Should one technology be backed over another?

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Chris Mason, CEO at FISITA, discusses differing approaches to sustainable mobility, and whether current circumstances are stifling engineering innovation. 

For far too long, new breakthrough ideas and upcoming pioneering technologies have been viewed within a narrow bandwidth. A bandwidth that paradoxically serves to stifle and sometimes kill the innovation that comes from those breakthrough ideas and technologies. Far too often it’s a case of one new idea or single technology being pitted against another new idea or technology; a competition in which only one can win, and the winner takes all. History is littered with such examples, be they automotive or non-automotive.

I started giving this ‘innovation-destroying conundrum’ some thought when I noticed at a recent industry event that the same discussion had reignited, just at the time the industry is shifting away from the IC engine (ICE).

Just about every car maker, supplier and startup (at least in the automotive space) is focusing on sustainable mobility. And that’s how it should be – everyone has the right to breathe clean air.

The wonderful thing about our industry’s incredible technological and engineering advances is that there are numerous options in play that can help make that sustainable mobility dream – transport that is emissions-free from at least the powertrain/tailpipe perspective – a reality. Yet I fear that in our blinkered pursuit of this utopia, we as a wider automotive community have lost sight of that point.

On the one hand, we have the battery-electric vehicle (BEV) movement, which continues to go from strength to strength and is now being widely seen as the successor to the combustion engine. Of course, BEVs are not without their shortcomings (a ‘dirty’ national grid, for example, equates to a ‘dirty’ BEV) but all-electric powertrains represent a huge and logical leap in the right direction to achieving sustainable mobility.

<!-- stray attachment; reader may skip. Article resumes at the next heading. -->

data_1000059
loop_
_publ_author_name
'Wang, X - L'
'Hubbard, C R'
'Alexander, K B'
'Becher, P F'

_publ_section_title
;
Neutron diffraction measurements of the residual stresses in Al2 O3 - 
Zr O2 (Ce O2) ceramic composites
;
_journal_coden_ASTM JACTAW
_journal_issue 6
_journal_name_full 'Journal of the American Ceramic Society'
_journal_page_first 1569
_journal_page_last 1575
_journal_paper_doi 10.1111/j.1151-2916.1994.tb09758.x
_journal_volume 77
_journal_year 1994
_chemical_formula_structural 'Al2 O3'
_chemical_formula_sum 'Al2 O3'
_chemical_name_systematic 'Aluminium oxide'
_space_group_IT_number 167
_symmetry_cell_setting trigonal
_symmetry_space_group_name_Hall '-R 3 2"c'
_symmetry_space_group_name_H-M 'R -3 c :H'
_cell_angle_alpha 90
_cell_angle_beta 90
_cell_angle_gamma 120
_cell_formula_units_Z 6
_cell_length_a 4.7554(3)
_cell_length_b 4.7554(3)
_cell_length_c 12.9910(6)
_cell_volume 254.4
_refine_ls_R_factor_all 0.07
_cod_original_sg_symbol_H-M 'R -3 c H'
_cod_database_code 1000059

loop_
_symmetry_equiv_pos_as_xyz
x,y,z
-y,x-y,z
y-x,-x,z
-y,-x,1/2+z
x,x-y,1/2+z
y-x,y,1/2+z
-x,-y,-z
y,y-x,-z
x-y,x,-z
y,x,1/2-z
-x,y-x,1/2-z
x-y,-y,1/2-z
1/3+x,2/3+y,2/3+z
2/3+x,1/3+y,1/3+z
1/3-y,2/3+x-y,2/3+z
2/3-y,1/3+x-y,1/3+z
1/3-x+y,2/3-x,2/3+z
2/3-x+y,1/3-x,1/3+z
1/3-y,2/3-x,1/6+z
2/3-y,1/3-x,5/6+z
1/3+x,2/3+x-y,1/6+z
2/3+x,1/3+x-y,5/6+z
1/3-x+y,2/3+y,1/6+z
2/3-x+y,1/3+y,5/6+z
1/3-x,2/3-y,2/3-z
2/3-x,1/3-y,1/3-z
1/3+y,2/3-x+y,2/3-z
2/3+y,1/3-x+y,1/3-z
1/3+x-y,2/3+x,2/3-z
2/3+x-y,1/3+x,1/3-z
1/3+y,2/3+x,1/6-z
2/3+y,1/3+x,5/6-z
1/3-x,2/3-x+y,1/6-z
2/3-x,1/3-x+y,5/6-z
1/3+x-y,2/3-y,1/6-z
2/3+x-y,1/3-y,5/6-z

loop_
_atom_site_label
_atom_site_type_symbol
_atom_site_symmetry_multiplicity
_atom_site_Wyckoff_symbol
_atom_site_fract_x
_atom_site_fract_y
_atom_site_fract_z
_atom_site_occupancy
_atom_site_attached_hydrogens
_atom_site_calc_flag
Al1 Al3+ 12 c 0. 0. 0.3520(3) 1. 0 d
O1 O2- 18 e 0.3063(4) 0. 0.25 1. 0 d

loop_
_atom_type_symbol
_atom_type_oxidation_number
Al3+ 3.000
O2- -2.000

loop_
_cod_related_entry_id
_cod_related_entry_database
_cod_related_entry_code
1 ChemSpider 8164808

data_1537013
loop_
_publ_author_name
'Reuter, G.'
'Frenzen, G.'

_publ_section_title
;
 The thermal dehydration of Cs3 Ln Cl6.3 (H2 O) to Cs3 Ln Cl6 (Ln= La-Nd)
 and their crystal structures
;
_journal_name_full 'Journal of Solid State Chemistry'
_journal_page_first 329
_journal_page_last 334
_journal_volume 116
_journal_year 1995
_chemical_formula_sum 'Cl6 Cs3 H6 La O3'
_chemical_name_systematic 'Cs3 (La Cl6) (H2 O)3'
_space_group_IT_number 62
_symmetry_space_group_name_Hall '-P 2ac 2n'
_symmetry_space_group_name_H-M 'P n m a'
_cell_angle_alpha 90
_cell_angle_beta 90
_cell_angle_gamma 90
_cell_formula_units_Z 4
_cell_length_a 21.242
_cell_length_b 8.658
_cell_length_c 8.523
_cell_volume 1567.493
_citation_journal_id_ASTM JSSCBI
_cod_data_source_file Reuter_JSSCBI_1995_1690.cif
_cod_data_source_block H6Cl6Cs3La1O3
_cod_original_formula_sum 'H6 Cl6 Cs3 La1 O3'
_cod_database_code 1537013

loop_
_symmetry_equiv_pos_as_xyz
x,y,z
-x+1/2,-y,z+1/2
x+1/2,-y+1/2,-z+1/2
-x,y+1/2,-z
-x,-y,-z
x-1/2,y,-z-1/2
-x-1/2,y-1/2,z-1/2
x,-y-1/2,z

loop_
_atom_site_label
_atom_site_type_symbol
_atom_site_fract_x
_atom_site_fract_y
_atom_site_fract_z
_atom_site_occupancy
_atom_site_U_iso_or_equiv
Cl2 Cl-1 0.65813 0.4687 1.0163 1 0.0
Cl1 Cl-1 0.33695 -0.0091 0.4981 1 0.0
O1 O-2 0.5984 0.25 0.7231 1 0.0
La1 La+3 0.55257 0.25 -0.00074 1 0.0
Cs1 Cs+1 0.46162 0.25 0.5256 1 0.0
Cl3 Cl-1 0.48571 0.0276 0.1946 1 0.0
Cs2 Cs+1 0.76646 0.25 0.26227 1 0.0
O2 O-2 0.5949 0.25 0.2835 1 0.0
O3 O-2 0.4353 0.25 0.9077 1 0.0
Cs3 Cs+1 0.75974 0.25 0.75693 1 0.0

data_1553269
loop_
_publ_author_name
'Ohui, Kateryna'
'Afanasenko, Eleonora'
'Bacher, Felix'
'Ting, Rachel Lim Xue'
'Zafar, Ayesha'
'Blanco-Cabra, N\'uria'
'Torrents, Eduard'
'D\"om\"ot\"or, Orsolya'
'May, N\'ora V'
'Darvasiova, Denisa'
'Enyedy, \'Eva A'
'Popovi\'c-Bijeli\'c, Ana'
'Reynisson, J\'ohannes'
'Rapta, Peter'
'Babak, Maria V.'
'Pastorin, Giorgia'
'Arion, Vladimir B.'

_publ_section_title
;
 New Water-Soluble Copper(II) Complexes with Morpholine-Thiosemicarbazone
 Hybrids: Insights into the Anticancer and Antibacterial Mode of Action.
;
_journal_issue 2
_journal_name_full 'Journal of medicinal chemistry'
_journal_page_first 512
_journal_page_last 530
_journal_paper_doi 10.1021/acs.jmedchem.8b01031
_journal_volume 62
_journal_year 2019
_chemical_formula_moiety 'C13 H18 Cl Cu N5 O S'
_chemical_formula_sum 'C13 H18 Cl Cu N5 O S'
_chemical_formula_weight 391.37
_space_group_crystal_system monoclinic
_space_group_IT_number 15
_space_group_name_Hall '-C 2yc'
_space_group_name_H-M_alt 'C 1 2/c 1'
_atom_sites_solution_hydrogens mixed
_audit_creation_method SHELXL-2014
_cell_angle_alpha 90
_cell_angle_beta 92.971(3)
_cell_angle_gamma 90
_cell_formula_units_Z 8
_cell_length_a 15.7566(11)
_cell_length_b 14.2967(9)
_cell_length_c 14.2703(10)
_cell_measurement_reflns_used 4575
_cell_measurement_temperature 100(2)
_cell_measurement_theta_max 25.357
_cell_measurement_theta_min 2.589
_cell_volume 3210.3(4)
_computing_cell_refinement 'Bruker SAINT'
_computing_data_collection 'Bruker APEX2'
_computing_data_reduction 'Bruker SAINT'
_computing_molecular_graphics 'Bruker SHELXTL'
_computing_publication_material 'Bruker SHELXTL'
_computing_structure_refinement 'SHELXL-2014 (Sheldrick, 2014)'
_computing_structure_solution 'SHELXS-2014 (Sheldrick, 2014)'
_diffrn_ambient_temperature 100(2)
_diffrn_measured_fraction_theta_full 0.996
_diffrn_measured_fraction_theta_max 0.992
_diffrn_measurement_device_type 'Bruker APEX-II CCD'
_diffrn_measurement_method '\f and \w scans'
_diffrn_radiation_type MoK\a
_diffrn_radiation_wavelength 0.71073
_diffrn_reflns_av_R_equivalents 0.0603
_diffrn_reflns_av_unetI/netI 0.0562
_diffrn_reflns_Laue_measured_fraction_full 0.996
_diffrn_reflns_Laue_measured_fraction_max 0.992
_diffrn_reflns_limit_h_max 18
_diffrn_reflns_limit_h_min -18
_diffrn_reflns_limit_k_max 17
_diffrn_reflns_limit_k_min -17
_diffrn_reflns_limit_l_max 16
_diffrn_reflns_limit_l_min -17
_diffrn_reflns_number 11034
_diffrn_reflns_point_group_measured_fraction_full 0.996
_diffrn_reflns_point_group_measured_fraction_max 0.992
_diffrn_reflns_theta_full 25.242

On the other hand, we have the hydrogen fuel cell electric vehicle (FCEV) supporters. This community has a longer-term vision but its fundamental outlook essentially makes the case that the mobility panacea is transport that emits just water vapor.

Yet before BEVs have even come close to surpassing ICEs (and let’s all take a moment to admit that the humble petrol and diesel motor will still be around – and be the primary transport power provider – for a long time yet) there are support groups, agendas, committees and associations pushing hydrogen to the fore while simultaneously hacking into electric. By the way, that relationship cuts both ways: I’ve also been privy to comments from people in the BEV camp belittling the impact FCEVs can/will have, taking every opportunity to highlight challenges such as hydrogen tech cost, safety and infrastructure.

But such are the ingenuity, innovation and pioneering R&D of the automotive industry that there can be more than one powertrain technology solution to take the place of ICEs, helping to shift mobility into a truly green and sustainable space. Hydrogen can work alongside electric. A residential road in Germany in 2035 can be home to 70% BEVs and 30% FCEVs or vice versa. There doesn’t need to be a ‘winner takes all’ arms race between the two camps developing these competing technologies.

In fact, just that term alone – competing – is wrong; let’s settle on complementary technologies, because an FCEV is, after all, just another form of electric vehicle.

I predict that in the not-too-distant future, some people’s transport and mobility needs will be met by all-electric powertrains (probably communities living in large urban areas); others will suit hydrogen power much better (probably people living in rural and countryside areas).

The transition from ICE to BEV will be the first stage to achieving true sustainable mobility – and this will take place throughout this decade. And then FCEVs will join BEVs, meeting market demand in places that the latter struggles with, likely from 2033 onward.

Automotive engineers are at the vanguard of innovation so, who knows, by 2033 there might even be additional complementary solutions to BEVs and FCEVs. But for the time being, as they work on these wonderful technologies that will give everyone the right to breathe clean air, let’s not suppress the innovation of our engineers by backing one technology over another.

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About Author

With over 36 years of experience, Chris Mason has a developed understanding of the evolving mobility sector, offering a wealth of knowledge and insight into some of the biggest challenges and opportunities faced today. Overseeing the extensive modernization of FISITA, Chris facilitates member-led events and working groups around the world, promoting discussion and collaboration between expert peer groups to create industry-leading reports. He offers a global, unbiased voice across the spectrum of mobility technology and innovation, identifying key industry developments.

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